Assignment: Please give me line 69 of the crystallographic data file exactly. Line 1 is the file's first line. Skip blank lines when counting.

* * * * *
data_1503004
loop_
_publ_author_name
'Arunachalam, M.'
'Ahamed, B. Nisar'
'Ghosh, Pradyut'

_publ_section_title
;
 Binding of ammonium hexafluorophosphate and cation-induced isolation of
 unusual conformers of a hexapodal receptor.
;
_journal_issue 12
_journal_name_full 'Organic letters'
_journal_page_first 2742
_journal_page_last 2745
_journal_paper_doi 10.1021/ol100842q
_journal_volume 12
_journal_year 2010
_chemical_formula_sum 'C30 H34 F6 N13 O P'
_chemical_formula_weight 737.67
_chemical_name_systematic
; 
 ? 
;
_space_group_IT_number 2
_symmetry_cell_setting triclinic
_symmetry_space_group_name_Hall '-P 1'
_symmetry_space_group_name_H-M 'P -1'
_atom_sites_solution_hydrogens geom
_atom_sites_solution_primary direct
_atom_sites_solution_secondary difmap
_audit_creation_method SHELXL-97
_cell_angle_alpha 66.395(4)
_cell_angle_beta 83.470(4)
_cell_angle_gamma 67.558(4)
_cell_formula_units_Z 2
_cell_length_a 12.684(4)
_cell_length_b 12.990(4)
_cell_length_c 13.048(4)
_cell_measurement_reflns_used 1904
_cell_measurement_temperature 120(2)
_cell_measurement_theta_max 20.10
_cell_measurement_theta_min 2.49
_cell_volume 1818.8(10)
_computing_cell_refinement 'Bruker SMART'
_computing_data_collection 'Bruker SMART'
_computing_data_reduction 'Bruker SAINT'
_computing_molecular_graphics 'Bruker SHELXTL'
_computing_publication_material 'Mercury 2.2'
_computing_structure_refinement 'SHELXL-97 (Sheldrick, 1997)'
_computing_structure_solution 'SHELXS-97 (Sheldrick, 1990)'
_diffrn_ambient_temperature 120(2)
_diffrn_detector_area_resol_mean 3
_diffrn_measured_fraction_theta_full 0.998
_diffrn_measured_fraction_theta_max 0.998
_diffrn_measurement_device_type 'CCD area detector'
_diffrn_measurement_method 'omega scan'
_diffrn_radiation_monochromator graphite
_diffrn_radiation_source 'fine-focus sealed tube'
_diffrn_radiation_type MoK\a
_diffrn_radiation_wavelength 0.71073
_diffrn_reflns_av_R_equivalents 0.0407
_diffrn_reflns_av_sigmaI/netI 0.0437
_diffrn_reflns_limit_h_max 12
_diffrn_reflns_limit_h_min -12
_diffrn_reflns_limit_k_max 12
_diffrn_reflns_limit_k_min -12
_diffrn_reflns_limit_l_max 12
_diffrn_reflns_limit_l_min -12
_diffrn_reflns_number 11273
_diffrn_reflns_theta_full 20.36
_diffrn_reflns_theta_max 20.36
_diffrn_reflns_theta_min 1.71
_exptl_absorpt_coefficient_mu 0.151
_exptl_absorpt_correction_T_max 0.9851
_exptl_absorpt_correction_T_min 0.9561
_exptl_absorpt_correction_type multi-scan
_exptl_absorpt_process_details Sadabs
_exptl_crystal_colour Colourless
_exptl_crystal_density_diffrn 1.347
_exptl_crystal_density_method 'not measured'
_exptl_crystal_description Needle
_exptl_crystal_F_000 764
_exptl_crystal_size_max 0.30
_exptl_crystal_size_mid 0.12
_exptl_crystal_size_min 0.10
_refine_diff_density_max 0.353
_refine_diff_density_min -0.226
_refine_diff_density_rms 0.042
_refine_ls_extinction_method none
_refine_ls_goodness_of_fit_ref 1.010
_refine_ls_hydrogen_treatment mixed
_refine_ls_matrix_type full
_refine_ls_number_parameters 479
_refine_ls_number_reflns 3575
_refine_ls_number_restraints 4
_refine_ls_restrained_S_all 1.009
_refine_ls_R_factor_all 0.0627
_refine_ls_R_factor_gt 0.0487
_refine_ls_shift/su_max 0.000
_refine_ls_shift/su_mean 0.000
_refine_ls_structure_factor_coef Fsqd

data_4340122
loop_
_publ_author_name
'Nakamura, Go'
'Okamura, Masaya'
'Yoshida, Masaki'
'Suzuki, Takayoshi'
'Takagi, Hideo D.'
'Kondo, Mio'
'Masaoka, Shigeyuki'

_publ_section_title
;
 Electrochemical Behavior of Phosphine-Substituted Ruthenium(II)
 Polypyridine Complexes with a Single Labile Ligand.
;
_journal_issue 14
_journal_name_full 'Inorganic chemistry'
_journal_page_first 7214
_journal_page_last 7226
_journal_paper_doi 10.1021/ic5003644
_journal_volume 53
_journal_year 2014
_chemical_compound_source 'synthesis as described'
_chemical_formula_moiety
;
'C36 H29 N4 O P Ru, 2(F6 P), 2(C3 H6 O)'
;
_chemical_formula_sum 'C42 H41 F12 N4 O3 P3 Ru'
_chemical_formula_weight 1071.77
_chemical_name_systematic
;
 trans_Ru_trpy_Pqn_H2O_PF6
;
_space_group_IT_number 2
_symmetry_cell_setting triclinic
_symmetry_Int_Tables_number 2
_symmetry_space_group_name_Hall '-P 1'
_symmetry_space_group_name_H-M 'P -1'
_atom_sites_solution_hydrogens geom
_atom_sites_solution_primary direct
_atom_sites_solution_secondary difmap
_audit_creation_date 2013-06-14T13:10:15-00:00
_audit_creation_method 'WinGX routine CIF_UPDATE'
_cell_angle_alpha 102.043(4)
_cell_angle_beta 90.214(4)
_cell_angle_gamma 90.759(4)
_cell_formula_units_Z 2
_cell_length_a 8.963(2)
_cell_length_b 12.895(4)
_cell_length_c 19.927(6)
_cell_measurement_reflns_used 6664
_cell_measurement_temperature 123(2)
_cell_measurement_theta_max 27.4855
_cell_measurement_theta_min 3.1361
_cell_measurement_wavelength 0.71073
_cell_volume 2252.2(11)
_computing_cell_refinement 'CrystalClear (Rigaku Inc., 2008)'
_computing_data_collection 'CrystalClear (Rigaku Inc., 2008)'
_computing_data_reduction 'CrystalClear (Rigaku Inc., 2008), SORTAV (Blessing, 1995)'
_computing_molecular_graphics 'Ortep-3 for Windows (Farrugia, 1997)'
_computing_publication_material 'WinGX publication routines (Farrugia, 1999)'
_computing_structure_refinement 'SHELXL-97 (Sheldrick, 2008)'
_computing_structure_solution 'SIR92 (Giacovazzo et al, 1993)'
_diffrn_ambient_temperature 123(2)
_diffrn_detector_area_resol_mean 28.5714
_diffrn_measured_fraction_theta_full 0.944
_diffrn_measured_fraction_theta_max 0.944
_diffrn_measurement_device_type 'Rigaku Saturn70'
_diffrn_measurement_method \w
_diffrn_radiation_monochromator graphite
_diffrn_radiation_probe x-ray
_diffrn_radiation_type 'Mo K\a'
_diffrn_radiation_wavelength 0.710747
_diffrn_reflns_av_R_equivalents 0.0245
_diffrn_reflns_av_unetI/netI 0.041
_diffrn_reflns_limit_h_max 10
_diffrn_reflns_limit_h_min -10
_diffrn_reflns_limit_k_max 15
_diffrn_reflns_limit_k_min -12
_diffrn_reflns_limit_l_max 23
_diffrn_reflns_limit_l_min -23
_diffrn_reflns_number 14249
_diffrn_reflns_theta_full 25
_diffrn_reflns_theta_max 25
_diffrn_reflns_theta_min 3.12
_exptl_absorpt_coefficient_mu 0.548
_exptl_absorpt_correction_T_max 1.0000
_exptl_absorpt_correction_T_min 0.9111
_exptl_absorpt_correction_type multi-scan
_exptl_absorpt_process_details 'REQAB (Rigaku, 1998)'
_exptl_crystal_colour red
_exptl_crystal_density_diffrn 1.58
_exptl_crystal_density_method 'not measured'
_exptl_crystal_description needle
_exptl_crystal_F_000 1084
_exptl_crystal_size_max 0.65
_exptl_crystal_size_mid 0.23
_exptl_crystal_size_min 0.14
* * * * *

_diffrn_reflns_limit_l_min -12